The genetically mutable carrying body is a person with a pair of genes that are not similar, that is, two genes in the pair of similar genes are not the same, one is muted and the other is normal. People carrying a genetic mutation may not have any symptoms of illness or are very mild. If both parents are carrying a genetic mutation, their child will have a 25% risk of illness from a diving genetic disorder and a 50% risk of being able to carry a genetic mutation – just like the child's parents. If only the parent is a person carrying a genetic mutation, the child has a 50% risk of being able to carry a genetic mutation.
What is sex-linked genetic disorder?
Sex-linked genetic disorders are disorders caused by mutations of genes located on sex chromosomes (X and Y). An example of sex link disorder is hemophilia. This is a disease caused by a genetic mutation located on the X chromotype.
Who is at risk of giving birth to a child with birth defects?
Most children with birth defects are born to parents who do not have any risk factors. However, the risk of birth defects is higher in people with risk factors. Screening for birth defects should begin by checking if you carry any risk factors? Like do you have a genetic mutation? Do you have children with genetic mutations, or do you have a family history of genetic disorders? Some genetic disorders occur more often in certain human populations.
What is genetic counseling?
In some cases, you may be advised to see a genetic consultant. Genetic consultants are highly trained in genetics. Besides learning about your family's medical history, a genetic consultant may recommend going to the doctor and getting tested. Based on this information, your genetics consultant will assess the risk of birth defects to your child, discuss with you your options, and answer your questions.
What types of pre-birth tests can answer your questions about genetic disorders?
Pre-birth screening assesses a child's risk of birth defects or genetic disorders.
Diagnostic tests can detect specific birth defects or genetic disorders of the fetus.
When should pre-birth filtration be carried out during pregnancy and the type of mobility disorder evaluated?
Pre-birth screening is usually part of the process of maternity health care and is usually carried out at different times throughout pregnancy. Pre-birth screening consists of examining certain substances in the blood of the pregnant woman and ultrasound. These tests assess the risk of down and other trisomies, as well as fetal nervous tube defects.
What is a genetic mutation-carrying test?
A genetic mutation-carrying test is a filter-to-filtration test that determines whether a person carries a genetic mutation.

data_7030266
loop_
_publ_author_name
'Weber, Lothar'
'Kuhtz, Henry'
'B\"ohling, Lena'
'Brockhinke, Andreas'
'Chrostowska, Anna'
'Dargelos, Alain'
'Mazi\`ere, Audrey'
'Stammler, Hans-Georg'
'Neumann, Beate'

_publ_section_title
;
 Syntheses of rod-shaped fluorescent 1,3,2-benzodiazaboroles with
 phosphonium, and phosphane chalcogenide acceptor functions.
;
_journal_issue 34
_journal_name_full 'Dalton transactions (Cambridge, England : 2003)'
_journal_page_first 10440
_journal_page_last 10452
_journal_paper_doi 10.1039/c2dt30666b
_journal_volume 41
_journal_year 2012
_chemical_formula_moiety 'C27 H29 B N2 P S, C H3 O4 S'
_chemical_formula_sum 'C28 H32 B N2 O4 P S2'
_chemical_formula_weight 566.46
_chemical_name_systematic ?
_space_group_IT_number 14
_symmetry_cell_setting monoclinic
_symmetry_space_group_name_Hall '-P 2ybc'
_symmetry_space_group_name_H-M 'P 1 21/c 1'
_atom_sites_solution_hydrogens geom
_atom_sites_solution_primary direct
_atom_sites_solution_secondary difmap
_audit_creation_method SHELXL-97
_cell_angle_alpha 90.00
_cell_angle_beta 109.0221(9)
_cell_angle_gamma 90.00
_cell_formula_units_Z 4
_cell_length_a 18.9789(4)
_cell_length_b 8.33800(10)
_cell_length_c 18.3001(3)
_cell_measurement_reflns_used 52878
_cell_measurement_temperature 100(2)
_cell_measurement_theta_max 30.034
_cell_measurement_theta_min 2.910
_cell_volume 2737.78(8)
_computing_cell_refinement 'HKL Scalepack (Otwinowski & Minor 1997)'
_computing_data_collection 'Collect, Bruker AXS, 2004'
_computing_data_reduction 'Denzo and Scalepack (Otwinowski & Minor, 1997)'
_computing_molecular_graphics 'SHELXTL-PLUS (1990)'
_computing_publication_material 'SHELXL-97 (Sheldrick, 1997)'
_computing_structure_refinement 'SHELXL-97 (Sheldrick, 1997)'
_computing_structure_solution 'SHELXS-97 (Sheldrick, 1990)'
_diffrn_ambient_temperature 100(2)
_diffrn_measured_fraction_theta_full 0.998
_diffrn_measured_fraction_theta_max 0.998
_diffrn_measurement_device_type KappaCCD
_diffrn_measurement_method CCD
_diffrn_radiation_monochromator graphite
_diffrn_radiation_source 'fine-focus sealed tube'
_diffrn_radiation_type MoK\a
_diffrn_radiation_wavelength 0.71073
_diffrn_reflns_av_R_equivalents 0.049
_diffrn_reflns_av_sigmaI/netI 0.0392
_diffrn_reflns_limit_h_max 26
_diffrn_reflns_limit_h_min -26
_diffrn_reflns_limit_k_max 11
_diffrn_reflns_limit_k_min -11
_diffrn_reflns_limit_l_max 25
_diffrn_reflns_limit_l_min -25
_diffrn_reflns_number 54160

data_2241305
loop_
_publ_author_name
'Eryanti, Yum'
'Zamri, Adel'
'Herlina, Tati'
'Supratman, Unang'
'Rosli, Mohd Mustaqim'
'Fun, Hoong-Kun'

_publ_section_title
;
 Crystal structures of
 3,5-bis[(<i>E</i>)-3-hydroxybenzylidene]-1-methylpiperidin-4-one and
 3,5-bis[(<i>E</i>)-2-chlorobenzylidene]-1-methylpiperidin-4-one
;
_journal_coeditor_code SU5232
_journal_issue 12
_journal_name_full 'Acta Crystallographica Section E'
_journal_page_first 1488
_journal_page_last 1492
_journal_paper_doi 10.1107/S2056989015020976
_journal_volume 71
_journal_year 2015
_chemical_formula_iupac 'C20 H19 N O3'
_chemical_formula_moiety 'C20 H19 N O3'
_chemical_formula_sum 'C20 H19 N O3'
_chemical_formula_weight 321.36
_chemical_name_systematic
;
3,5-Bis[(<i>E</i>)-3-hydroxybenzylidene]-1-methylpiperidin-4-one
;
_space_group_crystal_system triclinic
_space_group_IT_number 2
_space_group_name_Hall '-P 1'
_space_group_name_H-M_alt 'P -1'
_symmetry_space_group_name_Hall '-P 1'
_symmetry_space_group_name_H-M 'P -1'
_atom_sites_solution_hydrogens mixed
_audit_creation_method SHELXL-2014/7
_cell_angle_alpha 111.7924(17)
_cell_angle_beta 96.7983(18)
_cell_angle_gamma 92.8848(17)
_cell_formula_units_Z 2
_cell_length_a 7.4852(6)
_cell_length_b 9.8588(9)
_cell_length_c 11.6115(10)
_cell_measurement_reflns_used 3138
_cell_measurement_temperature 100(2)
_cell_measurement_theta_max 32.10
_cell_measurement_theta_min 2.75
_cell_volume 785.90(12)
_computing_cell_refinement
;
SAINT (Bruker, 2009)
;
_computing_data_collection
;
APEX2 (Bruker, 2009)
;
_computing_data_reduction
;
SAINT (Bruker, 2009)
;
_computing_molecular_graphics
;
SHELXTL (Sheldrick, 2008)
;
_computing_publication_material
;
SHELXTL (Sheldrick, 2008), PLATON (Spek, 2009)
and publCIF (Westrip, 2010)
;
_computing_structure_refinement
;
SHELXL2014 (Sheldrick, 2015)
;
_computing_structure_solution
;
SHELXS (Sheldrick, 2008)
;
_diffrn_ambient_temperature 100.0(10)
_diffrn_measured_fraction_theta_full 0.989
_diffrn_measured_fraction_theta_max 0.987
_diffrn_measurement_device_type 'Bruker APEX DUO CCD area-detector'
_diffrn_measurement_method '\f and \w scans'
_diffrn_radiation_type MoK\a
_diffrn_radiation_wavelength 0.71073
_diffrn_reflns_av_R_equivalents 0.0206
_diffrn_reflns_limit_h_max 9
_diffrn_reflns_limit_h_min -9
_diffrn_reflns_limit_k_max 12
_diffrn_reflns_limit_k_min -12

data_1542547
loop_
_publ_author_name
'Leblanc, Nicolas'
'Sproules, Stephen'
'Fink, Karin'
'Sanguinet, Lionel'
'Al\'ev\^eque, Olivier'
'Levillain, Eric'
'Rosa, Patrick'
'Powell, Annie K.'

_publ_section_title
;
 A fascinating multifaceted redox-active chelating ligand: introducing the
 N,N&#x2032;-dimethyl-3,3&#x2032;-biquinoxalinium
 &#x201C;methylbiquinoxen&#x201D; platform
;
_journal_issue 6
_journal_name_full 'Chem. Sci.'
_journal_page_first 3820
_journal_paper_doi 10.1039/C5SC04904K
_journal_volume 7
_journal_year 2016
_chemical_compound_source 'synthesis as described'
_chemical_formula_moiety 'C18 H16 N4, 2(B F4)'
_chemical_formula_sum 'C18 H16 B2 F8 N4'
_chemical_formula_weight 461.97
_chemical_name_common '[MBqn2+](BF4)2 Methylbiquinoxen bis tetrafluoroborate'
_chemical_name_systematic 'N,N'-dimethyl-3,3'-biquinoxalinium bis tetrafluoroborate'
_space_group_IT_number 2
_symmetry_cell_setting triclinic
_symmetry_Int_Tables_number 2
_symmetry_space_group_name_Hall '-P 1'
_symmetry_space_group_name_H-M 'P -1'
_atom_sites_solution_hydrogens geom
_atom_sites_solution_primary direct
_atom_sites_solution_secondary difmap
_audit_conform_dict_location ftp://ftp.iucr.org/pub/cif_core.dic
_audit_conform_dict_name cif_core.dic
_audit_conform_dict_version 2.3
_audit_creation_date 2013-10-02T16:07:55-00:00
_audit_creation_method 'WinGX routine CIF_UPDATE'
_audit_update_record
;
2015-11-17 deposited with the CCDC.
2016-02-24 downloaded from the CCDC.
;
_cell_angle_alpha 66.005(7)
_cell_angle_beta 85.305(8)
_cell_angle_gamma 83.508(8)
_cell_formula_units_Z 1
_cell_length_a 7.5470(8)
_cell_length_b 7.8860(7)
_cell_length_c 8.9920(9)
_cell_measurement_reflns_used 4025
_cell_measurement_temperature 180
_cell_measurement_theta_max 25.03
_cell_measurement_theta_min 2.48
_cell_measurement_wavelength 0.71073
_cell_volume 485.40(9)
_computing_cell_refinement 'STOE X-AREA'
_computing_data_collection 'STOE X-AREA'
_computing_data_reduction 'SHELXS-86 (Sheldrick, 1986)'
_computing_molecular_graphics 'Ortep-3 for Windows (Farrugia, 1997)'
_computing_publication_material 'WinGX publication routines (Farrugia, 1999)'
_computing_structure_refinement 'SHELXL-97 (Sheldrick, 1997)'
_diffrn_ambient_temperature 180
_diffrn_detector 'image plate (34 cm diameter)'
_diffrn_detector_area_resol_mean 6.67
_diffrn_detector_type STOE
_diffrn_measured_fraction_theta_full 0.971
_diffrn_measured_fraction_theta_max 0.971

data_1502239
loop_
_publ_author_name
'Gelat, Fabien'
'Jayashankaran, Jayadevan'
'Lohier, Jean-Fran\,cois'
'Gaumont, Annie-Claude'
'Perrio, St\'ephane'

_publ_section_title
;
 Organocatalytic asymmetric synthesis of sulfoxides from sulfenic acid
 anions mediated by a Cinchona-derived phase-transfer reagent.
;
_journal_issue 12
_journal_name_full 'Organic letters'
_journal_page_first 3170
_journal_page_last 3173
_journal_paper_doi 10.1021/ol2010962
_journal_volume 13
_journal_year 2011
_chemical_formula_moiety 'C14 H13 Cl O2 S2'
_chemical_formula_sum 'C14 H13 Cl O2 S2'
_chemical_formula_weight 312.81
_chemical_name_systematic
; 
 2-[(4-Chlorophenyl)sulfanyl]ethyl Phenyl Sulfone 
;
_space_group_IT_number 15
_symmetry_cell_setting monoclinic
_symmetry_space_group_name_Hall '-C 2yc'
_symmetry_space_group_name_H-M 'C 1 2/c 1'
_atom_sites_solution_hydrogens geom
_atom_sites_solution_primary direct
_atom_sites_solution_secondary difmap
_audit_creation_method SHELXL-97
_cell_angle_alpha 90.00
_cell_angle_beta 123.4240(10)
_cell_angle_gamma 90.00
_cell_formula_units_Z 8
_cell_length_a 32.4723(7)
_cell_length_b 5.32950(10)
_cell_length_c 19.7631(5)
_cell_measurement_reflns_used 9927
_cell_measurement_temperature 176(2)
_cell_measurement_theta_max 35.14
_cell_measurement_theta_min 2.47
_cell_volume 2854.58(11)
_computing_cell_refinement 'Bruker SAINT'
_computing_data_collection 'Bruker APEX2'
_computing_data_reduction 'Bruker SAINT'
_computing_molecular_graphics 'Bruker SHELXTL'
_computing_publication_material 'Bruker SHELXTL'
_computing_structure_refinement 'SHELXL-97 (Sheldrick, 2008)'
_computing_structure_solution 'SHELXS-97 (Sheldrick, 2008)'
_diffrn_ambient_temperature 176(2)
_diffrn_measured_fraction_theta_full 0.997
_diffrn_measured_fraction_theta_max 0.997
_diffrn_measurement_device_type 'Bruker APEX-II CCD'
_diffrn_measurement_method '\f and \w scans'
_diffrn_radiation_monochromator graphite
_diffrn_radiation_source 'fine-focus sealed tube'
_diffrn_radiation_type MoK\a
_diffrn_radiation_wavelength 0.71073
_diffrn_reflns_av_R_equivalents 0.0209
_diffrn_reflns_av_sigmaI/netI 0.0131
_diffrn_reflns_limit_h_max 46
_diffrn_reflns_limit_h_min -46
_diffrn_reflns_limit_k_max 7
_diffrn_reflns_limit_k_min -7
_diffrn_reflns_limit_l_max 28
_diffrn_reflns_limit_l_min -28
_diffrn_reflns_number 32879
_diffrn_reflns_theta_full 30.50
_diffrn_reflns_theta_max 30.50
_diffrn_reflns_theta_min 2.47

Who should take a genetic mutation test?
Genetic mutation-carrying testing is generally recommended for individuals with a family history of genetic disorders or for high-risk populations with certain genetic disorders. Pregnancy testing with cystic fibrosis is generally recommended for all women of child sexual age because it is one of the most common genetic disorders.
When to perform a genetic mutation test?
Genetic mutation pregnancy tests can be performed before and during pregnancy.
When will diagnostic tests be performed during pregnancy and what abnormalities are detected?
Diagnostic testing can be performed where the screening test in turns out a high risk for birth defects. Diagnostic testing may also be recommended for all pregnant women, even those who are not at risk. Diagnostic tests can detect certain birth defects or genetic disorders.
How is diagnostic testing performed?
Serious diagnostic consideration is carried out on cells originating from the fetus. These cells are present in amniotic fluid and vegetable spikes, or, rarely, from the blood of the fetus. Chromotypes and genes in these cells will be analyzed using laboratory techniques to diagnose certain genetic defects.
What are the risks of diagnostic testing?
Diagnostic testing carries certain risks including pregnancy.
How do I know which test is appropriate?
Your doctor or genetic consultant can provide information about the types of tests and help you choose the right test based on your personal risk factors.
Do I really need to do these tests?
It is your right to perform the test. Some couples don't want to know about their child's risk of carrying birth defects, but others want to know these risks in advance. Knowing in advance about the risks will give you time to prepare your child for specific malformations and to prepare for the medical assistance they may need. You can also choose not to continue your pregnancy.